Robert E. Lee never had the chance to pen his own autobiography as U.S. Grant did. He meant to, but kept holding it off until heart disease claimed his life five years after the surrender of Appomattox.
Many of those who served under him during the Civil War wrote biographies of the great Confederate General, claiming to know how he felt, and what he thought. But only two of them really came close. The ponderous but solidly written "Memoirs of Robert E. Lee" by his Aide, Colonel Long, and this volume, comprised of letters actually written by Lee, and the remembrances of those who knew him well, and none more so than the author of the book, his own son, Captain Robert E.Lee, Jr.
Captain Lee describes his childhood in the Lee household, of General Lee's love of animals, especially horses. He describes a man who smiled, was warm, as compared to the austere, solemn descriptions and illustrations of him once the Civil War commenced. He writes how Lee agonized within his own family of the decision to leave the U.S. Army, and then join the Confederacy, even though wishing for a quiet, neutral life, and of Lee's personal losses during the war - a daughter who passed on, a son wounded and captured, the son's frail wife also passing on, and the known loss of their dearly beloved home in Arlington, which was turned into the national cemetery of the same name.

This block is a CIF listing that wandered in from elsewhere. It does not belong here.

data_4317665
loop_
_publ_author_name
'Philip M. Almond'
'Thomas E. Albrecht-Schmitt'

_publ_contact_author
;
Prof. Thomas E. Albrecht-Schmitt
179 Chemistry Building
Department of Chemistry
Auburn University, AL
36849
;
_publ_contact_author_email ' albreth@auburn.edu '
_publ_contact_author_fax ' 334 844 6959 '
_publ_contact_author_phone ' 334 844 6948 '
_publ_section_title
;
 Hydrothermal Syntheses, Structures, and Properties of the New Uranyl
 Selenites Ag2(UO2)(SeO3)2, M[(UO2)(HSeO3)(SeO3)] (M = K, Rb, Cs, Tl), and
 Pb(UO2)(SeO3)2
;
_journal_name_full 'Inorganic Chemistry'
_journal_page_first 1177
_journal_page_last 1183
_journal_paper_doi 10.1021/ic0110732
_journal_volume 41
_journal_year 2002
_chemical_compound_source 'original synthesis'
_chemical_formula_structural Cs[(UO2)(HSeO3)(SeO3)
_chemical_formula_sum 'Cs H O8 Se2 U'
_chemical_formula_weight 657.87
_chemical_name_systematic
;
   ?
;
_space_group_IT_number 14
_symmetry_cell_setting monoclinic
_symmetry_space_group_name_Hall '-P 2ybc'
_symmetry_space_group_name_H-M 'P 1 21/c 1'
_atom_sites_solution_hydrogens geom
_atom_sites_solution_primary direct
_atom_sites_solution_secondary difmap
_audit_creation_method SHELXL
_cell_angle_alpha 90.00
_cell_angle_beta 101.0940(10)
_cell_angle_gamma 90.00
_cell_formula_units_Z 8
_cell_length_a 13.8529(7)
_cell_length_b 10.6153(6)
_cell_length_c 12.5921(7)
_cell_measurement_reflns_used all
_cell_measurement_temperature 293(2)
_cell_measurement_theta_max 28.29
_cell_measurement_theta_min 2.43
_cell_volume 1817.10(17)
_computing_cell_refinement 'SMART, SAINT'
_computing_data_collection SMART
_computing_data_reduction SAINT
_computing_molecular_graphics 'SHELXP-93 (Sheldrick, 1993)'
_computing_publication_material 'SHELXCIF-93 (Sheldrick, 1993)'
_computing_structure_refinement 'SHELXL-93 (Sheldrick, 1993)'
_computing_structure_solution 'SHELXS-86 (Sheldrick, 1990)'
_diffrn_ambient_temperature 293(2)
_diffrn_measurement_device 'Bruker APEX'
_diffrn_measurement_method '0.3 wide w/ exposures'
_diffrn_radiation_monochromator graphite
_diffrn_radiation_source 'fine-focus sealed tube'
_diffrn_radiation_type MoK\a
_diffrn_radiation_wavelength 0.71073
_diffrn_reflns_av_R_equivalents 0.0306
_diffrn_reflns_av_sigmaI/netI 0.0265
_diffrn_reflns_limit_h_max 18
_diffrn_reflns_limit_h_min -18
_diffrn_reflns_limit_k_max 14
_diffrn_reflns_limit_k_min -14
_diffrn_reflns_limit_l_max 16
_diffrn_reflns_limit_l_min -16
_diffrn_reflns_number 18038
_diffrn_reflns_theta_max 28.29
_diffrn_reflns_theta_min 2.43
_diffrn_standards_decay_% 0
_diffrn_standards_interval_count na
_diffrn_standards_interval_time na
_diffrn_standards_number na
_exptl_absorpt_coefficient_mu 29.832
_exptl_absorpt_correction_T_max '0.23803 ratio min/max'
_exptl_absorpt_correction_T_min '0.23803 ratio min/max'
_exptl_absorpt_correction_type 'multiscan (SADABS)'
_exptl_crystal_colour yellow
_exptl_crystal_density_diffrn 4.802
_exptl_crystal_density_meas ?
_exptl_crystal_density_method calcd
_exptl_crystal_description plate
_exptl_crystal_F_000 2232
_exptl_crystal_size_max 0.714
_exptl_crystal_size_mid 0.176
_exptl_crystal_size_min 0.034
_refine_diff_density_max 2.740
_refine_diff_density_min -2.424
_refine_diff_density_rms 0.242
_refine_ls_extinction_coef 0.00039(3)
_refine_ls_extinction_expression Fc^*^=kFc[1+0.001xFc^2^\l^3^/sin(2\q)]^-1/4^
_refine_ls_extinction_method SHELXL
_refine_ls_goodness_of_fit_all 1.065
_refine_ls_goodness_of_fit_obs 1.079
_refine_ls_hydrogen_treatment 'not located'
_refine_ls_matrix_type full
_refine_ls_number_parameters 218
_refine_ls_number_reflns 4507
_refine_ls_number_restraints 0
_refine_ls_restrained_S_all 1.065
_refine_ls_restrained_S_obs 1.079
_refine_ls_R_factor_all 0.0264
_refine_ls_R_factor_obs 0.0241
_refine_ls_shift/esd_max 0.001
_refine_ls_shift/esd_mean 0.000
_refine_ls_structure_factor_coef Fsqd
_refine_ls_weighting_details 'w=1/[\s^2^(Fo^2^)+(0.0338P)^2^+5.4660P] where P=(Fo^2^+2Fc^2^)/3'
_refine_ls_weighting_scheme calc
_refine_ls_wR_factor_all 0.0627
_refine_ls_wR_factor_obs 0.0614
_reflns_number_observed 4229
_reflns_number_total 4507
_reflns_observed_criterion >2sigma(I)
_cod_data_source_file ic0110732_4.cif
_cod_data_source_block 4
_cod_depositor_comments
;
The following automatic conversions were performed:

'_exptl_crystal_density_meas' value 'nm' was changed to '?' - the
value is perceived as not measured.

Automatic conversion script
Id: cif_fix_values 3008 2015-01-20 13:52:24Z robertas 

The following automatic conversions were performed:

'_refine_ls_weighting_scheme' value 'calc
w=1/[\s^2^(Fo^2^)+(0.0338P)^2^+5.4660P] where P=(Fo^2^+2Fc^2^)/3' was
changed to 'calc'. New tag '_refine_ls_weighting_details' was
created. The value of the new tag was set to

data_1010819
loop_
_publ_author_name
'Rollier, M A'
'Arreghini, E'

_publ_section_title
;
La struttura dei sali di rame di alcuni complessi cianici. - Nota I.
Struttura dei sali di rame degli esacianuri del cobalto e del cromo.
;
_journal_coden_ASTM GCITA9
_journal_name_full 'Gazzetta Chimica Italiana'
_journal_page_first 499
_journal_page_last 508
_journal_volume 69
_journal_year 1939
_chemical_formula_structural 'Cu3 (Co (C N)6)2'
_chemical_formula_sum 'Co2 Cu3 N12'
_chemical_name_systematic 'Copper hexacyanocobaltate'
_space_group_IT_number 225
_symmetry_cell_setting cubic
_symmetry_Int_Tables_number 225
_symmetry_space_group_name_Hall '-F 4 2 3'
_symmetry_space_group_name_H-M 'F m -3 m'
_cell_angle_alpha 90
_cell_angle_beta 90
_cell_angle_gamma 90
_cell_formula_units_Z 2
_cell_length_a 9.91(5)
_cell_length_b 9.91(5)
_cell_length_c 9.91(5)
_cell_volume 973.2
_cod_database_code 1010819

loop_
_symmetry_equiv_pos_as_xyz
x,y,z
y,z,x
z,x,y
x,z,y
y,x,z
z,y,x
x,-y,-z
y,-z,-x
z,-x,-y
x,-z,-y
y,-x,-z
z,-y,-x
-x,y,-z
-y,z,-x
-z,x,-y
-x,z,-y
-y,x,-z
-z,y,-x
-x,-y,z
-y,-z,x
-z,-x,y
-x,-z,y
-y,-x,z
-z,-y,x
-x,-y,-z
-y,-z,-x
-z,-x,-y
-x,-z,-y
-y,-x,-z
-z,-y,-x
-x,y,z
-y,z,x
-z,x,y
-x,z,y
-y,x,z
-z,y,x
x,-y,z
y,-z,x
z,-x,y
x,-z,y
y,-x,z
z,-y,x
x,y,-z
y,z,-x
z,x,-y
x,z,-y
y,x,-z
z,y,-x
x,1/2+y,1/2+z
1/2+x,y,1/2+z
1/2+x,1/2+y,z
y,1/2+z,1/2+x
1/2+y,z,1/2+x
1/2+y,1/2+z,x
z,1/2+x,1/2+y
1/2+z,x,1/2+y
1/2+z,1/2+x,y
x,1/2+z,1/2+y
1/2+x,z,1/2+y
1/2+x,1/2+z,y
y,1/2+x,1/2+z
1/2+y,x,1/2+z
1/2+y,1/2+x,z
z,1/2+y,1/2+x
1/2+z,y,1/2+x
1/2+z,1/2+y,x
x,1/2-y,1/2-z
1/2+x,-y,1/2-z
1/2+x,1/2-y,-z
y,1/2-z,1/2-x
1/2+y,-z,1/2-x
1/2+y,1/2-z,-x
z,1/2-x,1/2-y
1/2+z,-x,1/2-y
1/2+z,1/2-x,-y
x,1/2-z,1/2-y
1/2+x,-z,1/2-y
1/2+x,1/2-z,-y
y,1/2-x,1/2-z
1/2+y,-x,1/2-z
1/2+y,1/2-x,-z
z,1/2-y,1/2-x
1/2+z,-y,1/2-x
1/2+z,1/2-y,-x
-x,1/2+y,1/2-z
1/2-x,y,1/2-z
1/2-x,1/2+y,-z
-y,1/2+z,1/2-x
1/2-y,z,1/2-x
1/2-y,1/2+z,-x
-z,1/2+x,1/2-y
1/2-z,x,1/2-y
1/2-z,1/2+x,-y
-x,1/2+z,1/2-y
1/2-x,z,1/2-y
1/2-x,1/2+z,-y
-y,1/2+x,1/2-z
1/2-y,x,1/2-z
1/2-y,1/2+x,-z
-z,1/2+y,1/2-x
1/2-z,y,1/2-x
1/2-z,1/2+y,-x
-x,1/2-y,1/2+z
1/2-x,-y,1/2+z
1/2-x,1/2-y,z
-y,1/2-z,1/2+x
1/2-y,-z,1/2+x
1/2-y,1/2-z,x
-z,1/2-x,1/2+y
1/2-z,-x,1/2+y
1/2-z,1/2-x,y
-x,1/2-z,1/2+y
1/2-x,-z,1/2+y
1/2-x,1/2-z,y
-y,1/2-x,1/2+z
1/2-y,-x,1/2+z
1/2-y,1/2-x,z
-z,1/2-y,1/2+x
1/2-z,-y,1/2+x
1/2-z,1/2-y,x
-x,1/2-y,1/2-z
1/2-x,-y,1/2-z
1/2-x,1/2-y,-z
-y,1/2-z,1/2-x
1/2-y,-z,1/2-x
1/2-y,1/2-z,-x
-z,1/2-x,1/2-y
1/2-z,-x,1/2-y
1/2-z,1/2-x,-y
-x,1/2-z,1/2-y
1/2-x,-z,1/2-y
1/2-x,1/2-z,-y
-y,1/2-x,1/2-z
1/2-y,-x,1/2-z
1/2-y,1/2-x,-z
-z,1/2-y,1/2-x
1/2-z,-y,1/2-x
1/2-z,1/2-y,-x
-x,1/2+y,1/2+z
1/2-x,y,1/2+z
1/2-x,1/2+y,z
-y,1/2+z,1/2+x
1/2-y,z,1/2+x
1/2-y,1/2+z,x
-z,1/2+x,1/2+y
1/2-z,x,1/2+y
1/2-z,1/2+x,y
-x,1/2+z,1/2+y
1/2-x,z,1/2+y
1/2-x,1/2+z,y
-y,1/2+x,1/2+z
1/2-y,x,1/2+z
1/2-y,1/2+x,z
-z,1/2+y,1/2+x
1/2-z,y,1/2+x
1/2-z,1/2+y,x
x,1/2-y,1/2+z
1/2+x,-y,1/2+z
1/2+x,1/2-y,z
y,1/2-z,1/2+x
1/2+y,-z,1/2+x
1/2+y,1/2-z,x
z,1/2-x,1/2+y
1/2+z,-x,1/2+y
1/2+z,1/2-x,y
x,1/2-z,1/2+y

Captain Lee studiously avoids the controversial sides of Lee, his stand on slavery or the rights of the South, concentrating mainly on the personality of man and how he dealt with others.
This is a volume that belongs on the shelf of any Civil War buff, especially those interested in the life of Robert E. Lee.
I recommend this book, and Burke Davis' "Gray Fox" be purchased together.